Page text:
“From now on you are going to catch men.”   These are the words Jesus spoke to Peter, James and John, the first of the disciples.     Finally, they are words of forgiveness and comfort.    And they are the miracle that often goes unnoticed.   Let’s take a moment to find out why.
One day, early in His ministry, Jesus stood by the Sea of Galilee telling people about the Kingdom of God and the forgiveness God offered in Christ.   Our lesson notes that Jesus saw two boats on the shore of this lake and the fisherman with them.   These men had spent all night and caught absolutely nothing.    Yet, at the encouragement of Jesus, a rather dubious Peter did what Jesus asked.   “Master, we toiled all night and took nothing! But at your word I will let down the nets.”    Much to their surprise, as they let down their nets they caught so many fish that the nets began to tear and their boats began to sink.
This was nothing short of a miracle, but another miracle was happening that often goes unnoticed.    A miracle is defined as something that does not and cannot happen according to the laws of nature.   God intervenes and overrides the laws of nature as He did with the raising of Lazarus.      In this case, Jesus gathered the fish into the nets of the new disciples in a way they never thought possible, indeed, in light of an entire night of fruitless effort.
But, as I said, another miracle took place that morning that goes almost unnoticed.     In the context of this miracle, we hear the reaction and words of Peter, “When Simon Peter saw this, he fell down at Jesus’ knees.    ‘Leave me, Lord,’ he said.   ‘I am a sinful man’.”
When Peter witnessed the miracle, he also recognized that he was in the presence of the living God.    As the writer to the Hebrews says, “It is a fearful thing to fall into the hands of the living God.”    Fear gripped his heart and the only thing Peter could say as he stood before the God of Creation and the God who knows the hearts and minds of all, “Leave me, Lord.   I am a sinful man.”    Peter made no excuses.    How could he?      With his sinful heart completely exposed to God, and standing before Him, Peter could only acknowledge the obvious.
As we stand before our Lord, sinful as we are, must we not make the same plea as Peter, “Leave me, Lord.    I am a sinful man?”    Our hearts, like that of Peter, are filled with lust and greed and covetousness.     Our lives are stained with bickering, complaining, discontent, jealousy, anger, selfishness, envy and even hatred.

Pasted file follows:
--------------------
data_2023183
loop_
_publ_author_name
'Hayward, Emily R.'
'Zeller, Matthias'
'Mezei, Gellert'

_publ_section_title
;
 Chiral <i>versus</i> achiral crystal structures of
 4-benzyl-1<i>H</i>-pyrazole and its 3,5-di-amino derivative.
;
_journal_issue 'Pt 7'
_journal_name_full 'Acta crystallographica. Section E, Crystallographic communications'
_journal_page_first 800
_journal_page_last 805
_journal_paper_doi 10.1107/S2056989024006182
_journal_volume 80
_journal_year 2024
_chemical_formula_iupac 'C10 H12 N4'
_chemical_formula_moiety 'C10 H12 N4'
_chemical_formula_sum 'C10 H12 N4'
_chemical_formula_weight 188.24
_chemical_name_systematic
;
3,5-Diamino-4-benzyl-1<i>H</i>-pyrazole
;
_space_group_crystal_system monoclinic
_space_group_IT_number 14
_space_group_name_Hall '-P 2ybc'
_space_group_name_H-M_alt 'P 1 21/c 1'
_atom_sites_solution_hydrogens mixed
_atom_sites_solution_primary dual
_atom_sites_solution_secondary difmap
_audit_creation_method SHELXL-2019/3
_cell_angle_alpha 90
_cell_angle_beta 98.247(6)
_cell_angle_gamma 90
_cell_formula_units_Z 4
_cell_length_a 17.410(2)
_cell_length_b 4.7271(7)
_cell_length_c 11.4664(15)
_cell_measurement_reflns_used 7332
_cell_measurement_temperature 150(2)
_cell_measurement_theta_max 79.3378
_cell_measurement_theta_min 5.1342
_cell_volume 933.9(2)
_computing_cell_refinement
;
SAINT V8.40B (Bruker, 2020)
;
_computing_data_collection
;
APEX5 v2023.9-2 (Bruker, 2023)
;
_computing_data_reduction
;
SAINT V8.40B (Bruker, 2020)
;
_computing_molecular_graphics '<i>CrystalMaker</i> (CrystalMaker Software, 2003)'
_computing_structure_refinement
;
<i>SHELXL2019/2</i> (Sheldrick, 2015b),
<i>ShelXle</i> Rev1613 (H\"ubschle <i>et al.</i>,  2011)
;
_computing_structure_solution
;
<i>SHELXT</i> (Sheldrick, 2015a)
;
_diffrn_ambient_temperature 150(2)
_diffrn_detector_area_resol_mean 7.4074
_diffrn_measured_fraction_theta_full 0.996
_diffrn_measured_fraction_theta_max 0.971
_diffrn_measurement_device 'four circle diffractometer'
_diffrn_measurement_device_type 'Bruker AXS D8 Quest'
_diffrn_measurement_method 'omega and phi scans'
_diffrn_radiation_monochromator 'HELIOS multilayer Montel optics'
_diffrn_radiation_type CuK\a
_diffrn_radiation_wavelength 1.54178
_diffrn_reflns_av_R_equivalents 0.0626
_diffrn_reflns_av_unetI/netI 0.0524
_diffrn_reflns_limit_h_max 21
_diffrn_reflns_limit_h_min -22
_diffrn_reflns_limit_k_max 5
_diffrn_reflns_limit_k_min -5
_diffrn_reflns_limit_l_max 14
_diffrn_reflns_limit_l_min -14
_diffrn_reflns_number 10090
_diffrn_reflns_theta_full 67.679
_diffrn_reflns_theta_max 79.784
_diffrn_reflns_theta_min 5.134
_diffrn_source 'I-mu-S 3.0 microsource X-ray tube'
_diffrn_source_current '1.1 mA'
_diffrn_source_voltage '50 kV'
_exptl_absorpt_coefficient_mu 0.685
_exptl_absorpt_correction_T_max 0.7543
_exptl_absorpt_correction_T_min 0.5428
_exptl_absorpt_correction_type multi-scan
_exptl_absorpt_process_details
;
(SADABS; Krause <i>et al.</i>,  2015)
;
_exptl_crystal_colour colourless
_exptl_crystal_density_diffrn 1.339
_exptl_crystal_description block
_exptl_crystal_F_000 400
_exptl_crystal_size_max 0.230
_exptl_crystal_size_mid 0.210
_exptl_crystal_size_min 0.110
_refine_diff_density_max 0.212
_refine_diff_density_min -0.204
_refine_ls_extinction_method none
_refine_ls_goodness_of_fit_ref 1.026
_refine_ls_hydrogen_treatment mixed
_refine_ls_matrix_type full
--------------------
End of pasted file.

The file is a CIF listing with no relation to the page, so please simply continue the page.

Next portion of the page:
We, too, must state the obvious.   Each of us must hang our heads and fall before the King and Master of Creation, “I am a sinful man.”
 
Yet, this is where the other miracle takes place, the one that is often unnoticed; the miracle that is greater than any of the other miracles Jesus did.   In the midst of Peter’s sin, indeed, in spite of the obvious, Jesus now says, “Stop being afraid.   From now on you are going to catch men.”
Remembering that a miracle is only something God can do, in the context of the miracle of the great catch of fish, we witness the eternally greater miracle of forgiveness.      By all right and fairness, Jesus should have said to Peter, “You are exactly right.   And for your sin, you shall see hell for eternity.”    Instead, Peter hears the words, “Stop being afraid.”   We also should hear that we will see an eternity in hell.
You see, no mere man can reverse the curse of sin spawned in the Garden of Eden.   We are all completely guilty and the Judge knows it.   We cannot hide our sin; Adam and Eve tried to do that.       It takes an act of God that intervenes into sin-filled nature to bring forgiveness to the human creation of God.
But God did intervene.    He determined that His only Son would come to keep the Law of God in your place.    That is the unnoticed miracle.    He determined that He would place His very own sinless Son on the cross and make Him suffer the agony of hell rather than sinful man.      There is the miracle!     And Jesus pointed Peter to that miracle on that day.    Instead of cursing Peter eternally, He speaks peace to his heart and then enlists him into the glorious work of telling others of this same forgiveness in Christ.
It is the same for us.   That miracle of forgiveness did not stop with Peter, but extends to every human.   Jesus died, not only for Peter, but for all.    Jesus took not only the sins of Peter to the cross, but your sins and my sins.
So if this day, your heart cries out as Peter, “Leave me, Lord.   I am a sinful man,” remember the other and greater miracle that took place on that day.   “Stop being afraid!   From now on you will catch man.”   Those words are meant for you, the sinner.
Go in peace.   Amen.